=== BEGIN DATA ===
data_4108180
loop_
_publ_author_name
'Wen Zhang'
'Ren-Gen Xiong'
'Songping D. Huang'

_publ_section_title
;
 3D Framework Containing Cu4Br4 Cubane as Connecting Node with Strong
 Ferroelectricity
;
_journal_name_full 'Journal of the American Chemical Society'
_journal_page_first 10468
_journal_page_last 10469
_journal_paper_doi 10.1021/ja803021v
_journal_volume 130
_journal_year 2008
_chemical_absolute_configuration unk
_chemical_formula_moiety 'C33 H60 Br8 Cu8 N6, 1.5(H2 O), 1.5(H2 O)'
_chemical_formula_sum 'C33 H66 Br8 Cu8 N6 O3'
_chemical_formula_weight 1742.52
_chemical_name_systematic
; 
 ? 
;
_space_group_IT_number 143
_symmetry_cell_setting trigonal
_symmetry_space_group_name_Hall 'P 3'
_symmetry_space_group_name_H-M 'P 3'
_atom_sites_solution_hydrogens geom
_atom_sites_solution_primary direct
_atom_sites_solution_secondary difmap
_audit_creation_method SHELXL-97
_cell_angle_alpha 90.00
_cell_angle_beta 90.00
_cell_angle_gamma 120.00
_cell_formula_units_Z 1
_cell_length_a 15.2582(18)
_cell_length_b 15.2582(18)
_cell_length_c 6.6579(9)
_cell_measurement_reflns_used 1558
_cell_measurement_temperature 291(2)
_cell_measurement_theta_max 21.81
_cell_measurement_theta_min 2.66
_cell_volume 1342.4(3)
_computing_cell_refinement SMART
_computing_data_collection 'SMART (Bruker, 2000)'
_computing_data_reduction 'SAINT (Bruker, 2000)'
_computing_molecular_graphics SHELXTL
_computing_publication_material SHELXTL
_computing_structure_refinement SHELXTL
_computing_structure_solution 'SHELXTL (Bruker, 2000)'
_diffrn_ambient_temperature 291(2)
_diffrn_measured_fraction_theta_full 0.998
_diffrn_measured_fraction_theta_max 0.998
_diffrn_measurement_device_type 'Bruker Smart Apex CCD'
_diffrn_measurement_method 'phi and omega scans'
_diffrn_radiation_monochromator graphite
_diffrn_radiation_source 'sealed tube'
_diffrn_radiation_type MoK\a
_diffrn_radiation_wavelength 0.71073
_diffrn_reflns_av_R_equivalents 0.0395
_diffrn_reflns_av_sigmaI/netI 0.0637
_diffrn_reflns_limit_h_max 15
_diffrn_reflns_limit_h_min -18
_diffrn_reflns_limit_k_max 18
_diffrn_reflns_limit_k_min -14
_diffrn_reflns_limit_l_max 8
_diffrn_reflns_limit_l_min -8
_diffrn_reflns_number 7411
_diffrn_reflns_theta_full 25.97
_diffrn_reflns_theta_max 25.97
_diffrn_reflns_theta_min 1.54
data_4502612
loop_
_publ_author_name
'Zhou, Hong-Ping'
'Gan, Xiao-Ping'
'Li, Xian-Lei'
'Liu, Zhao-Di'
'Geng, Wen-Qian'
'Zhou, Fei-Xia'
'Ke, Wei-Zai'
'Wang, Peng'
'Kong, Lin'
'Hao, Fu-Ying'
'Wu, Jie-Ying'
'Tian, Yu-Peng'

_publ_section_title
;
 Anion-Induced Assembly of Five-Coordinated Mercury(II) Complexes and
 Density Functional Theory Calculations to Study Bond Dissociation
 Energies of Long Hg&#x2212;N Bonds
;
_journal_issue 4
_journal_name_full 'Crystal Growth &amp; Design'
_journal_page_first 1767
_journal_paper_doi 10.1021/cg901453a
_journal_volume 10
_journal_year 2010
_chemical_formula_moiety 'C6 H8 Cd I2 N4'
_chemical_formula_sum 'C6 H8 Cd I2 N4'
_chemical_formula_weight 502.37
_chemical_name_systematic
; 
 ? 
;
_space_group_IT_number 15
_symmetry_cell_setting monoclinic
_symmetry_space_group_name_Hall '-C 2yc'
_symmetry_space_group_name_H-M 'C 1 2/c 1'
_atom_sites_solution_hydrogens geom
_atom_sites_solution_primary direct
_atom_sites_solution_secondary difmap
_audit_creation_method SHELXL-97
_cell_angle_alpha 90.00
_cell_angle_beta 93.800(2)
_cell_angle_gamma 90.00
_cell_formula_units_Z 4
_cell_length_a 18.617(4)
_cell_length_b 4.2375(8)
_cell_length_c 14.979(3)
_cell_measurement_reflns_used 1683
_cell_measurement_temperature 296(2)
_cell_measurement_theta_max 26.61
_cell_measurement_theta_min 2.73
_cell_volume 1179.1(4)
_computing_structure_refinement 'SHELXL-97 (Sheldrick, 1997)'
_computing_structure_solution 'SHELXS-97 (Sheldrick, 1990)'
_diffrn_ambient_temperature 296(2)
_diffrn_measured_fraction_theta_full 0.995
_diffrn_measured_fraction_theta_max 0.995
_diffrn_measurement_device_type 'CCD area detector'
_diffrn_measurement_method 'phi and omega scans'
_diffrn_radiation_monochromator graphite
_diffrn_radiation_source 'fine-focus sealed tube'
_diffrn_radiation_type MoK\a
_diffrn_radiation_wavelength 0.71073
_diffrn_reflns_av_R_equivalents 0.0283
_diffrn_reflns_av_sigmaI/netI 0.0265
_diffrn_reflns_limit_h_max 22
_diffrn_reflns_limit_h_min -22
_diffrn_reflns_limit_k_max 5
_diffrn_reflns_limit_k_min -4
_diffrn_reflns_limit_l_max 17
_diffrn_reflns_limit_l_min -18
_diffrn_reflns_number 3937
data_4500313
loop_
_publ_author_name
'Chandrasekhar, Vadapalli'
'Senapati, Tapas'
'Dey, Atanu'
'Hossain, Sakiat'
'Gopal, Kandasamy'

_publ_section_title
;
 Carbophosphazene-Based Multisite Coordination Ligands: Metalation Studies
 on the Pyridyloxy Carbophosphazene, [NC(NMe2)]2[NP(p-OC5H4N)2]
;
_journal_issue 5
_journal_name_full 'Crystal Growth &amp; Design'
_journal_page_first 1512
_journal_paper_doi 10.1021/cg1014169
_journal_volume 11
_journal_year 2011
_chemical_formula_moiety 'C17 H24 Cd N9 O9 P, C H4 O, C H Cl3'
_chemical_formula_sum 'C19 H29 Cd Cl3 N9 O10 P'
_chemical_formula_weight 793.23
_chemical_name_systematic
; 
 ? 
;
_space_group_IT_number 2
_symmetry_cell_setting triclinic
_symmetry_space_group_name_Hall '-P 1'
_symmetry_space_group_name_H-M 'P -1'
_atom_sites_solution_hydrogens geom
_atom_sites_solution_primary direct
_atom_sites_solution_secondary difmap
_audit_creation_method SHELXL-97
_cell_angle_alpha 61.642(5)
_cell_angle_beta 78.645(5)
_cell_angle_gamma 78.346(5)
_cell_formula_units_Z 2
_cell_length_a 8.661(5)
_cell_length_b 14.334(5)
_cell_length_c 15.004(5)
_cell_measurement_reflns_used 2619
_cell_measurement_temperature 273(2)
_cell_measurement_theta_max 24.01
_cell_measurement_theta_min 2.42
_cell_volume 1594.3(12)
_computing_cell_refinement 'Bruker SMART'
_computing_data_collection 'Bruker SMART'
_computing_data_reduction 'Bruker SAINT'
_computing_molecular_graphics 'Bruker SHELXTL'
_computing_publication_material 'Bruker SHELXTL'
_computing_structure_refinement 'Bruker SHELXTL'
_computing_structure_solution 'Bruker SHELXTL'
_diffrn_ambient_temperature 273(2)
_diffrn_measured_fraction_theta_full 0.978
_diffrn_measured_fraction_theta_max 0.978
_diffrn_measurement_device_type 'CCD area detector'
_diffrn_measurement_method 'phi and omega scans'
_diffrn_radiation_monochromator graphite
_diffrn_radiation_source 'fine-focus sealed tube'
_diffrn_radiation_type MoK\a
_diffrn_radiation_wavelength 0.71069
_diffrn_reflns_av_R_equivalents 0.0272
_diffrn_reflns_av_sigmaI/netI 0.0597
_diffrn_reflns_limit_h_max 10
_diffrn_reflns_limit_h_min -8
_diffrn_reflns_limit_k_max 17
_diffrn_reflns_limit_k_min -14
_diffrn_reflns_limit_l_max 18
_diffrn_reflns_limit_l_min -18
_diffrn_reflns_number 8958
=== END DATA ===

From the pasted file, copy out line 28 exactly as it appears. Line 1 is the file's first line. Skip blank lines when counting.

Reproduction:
_symmetry_space_group_name_Hall 'P 3'